The ultimate habit formation process to overcome pee shyness
Why relying on motivation is ineffective
Similar to emotions, motivation dwindles. It comes and goes. Much like the wind, you can experience a powerful gust of motivation that will set you on a path to overcome pee shyness only for motivation to then fade, making you abandon the behaviour it influenced you to engage in.
Often times, after having a troubling experience with pee shyness, people will be very motivated to practice exposure therapy (or another protocol) to make improvements. However, as the days go by and the motivation fades, the lack of immediate results will have these people go back to their old ways.
In order for meaningful, long term improvements to be made, you ideally want to working on overcoming pee shyness on a daily basis. You see, success is the product of daily actions.
Like developing any other skill or belief, this game is won through the aggregation of marginal gains. Accumulating incremental improvements every day will transform you into a whole new ‘you’.
It’s the lag time between cause and effect that makes people give into bad habits and quit good habits. If you study French tonight, you won’t be fluent tomorrow. If you workout today, you won’t win a bodybuilding competition tomorrow. Conversely, if you eat bad food today, the needle on the scale won’t move much. This is why people quit good habits and embrace bad ones. Single decisions are easy to dismiss as unimportant (don’t fall for this trap!!).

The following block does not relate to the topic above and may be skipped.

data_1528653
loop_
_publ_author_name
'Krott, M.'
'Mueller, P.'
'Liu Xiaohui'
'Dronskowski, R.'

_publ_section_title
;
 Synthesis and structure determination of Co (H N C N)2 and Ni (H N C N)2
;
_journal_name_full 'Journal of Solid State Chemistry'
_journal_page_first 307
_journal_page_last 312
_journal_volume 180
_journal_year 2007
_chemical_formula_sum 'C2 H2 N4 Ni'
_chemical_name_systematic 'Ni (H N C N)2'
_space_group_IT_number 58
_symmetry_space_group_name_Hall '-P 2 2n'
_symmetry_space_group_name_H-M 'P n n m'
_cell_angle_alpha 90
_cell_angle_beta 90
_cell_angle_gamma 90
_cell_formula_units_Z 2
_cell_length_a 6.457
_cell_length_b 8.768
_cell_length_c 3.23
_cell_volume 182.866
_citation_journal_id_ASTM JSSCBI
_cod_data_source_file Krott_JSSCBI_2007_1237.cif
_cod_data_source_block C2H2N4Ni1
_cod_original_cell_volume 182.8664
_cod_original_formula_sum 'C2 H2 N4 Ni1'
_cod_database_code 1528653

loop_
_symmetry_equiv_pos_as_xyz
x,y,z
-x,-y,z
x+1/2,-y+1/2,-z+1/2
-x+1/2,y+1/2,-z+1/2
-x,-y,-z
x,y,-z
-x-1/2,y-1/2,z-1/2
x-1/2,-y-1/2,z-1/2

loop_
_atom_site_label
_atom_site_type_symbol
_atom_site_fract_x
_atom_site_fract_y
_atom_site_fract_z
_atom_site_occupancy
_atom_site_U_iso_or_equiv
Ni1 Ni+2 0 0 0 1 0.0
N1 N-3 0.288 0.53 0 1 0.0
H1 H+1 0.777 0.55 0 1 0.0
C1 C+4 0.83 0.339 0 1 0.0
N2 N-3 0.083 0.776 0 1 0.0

Furthermore, we often expect progress to be linear. In reality, we often find that good habits and behaviour compound over time. This can cause people to quit sticking to their plan of action prematurely as they experience the ‘valley of disappointment’.
A slight shift in a planes direction completely changes the destination. Likewise, making slight habit changes will take your life to a whole different destination because actions are compounded over time. Small incremental improvements to our routines can lead to massive changes and improvements in our lives.
What does this mean for overcoming shy bladder syndrome? Developing good habits that lead to small, daily incremental gains will help you to, over time, confidently void in crowded spaces.
In essence, you get what you repeat. If you repeatedly engage in your coping mechanisms (more about coping mechanisms in this blog), you will only exacerbate your paruresis. Conversely, if you consistently follow your plan, big improvements will be incoming.